There is no shame in choosing second-hand rings, or budget rings, especially if you decided in your original budget that you’d like to use the money you have elsewhere. Alternatively, ditching the engagement ring altogether and just exchanging simple wedding bands on the day might work best for you.

Save on the cake

There are a variety of high street retailers who stock and make wedding cakes in store, as well as local bakeries. This may be cheaper than hiring wedding cake specialists. Also, don’t feel that you have to have a classic fruitcake. After all, who doesn’t love a slab of chocolate cake every now and again? Or, if you’re feeling adventurous, you could make the cake yourself; BBC Good Food has you covered. Alternatively, ditch the wedding cake altogether. This is your day, and if you say no cake, no cake it is.

Save on the venue

Consider a mid-week wedding. This will help you save on most wedding venues and also registrar fees, as fees are almost always at their most expensive from Friday to Sunday. You will need to accept that not every guest will be able to make it, but you’ll be surprised just how many will happily sacrifice a day off work for you. Booking a wedding mid-week will also bring down other costs. For any supplier you speak too, ask if they offer a mid-week discount. Some will offer you about 10%, and by the end of your spending, you could save a major amount.

Save on the dress

A custom-made Vera Wang dress might be the stuff of dreams, but it’s also the stuff of bankrupt nightmares. If you don’t want to wear a second-hand dress, there is a middle-of-the-road alternative. Wedding dress shops that stock ‘unwanted’ dresses are growing in popularity. These dresses come from bridal boutiques, shops and designers that have shut down, gone into liquidation, have excess stock or are shifting stocking from two or more seasons ago. However, there is nothing wrong with the dresses and they’ve never been worn! It could be that you find a dress that you tried on the week before in a fancy boutique for half the price.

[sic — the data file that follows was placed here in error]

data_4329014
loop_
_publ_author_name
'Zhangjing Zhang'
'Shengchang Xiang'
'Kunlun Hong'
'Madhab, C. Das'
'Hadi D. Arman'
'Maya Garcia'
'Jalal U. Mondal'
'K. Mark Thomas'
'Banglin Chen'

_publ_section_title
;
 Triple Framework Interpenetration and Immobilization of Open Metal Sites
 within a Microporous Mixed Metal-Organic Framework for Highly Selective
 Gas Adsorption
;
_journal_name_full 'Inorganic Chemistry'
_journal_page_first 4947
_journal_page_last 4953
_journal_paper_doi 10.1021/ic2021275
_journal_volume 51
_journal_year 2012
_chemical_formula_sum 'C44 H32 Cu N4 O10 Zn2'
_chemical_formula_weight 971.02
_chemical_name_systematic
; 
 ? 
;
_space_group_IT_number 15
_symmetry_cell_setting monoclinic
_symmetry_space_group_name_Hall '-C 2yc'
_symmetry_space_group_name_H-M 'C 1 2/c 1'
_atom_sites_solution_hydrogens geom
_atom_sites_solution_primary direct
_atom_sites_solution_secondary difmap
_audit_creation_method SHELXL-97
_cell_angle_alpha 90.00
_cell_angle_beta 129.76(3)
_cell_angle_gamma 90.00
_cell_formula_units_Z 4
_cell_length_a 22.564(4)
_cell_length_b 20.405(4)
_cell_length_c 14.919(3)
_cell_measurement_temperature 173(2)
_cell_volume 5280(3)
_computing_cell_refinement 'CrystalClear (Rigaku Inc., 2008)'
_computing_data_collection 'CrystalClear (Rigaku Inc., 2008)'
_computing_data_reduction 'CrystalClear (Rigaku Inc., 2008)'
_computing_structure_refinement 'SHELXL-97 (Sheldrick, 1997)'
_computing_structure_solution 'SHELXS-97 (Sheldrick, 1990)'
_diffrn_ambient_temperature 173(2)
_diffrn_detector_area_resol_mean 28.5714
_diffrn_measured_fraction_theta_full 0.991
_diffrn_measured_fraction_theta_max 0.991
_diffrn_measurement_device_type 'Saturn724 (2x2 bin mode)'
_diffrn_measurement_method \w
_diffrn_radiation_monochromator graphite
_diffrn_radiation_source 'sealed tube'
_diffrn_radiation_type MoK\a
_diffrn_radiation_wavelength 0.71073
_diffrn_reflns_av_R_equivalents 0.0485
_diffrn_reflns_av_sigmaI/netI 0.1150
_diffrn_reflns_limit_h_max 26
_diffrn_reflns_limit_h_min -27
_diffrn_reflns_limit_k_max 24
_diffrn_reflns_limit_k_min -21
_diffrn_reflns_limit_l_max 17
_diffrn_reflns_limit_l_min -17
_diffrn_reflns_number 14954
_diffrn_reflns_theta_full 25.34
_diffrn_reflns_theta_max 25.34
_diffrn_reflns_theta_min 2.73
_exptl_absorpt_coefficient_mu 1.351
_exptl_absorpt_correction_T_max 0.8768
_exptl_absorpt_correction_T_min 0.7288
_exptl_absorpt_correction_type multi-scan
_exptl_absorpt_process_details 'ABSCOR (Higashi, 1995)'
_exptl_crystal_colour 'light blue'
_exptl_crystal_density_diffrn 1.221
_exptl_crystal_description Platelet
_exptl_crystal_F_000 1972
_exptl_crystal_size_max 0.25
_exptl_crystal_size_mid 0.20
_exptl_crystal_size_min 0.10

Tips and tricks to save more money

Trade your skills

Think about what you actually need to buy for your wedding, such as hairdressing services and flowers. Do you have friends or colleagues who can do these things? While you might feel uncomfortable asking them to do it for free, if don’t have the money to pay them, offer to trade skills instead. It could be that you can do something that they’d like in exchange. There is no harm in asking!


Swap the Three-course meal for a buffet

It will blow your hair back seeing the cost of some wedding meals. Save here by hiring a food truck serving pizzas or burgers to stop by, or lay on a buffet. Both are likely to be way cheaper, and whoever picked a prawn cocktail over a couple of slices of pepperoni pizza anyway?


Give yourself longer to save

Rather than rushing the wedding planning stage, why not give yourself an extra 6-months or a year to save. You’ve got the rest of your lives together, and that additional bit of money could take your wedding day from what you’d like to what you’d love.